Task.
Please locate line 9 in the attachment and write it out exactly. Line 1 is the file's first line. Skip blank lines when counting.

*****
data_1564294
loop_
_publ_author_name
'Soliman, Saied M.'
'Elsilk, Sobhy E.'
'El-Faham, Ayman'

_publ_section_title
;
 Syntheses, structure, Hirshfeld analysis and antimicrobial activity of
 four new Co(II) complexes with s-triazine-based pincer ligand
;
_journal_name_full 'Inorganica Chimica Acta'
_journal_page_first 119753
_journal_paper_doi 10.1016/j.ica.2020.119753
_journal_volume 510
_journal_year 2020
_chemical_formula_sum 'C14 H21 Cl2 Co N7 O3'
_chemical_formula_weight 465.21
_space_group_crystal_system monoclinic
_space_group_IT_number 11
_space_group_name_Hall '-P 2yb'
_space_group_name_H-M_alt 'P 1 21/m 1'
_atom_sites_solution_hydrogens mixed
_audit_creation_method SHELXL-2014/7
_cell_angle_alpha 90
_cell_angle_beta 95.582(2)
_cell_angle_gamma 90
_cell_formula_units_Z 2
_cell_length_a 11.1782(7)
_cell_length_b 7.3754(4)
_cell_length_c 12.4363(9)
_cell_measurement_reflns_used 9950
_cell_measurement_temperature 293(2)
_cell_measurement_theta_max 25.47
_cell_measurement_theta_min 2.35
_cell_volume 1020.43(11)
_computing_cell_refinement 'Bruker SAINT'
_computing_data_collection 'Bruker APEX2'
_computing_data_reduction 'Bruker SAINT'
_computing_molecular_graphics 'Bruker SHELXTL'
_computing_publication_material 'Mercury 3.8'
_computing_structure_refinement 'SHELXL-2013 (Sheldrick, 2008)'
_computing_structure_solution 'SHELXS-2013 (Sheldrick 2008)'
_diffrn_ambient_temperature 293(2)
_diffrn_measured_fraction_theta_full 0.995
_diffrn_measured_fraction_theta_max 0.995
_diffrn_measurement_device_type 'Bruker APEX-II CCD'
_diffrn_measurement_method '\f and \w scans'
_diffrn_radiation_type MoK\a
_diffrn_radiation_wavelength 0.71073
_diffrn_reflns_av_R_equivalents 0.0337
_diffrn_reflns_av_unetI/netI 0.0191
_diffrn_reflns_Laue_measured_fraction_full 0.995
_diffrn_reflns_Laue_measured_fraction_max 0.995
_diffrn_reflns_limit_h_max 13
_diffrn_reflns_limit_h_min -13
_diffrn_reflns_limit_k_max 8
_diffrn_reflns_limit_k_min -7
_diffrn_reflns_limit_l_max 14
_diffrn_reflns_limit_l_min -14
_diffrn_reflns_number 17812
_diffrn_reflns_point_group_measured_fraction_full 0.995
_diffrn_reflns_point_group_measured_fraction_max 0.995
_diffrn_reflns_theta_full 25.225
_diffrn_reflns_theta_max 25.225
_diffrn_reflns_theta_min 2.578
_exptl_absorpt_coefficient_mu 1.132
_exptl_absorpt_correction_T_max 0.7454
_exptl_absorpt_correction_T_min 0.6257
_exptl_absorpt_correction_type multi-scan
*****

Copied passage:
 Syntheses, structure, Hirshfeld analysis and antimicrobial activity of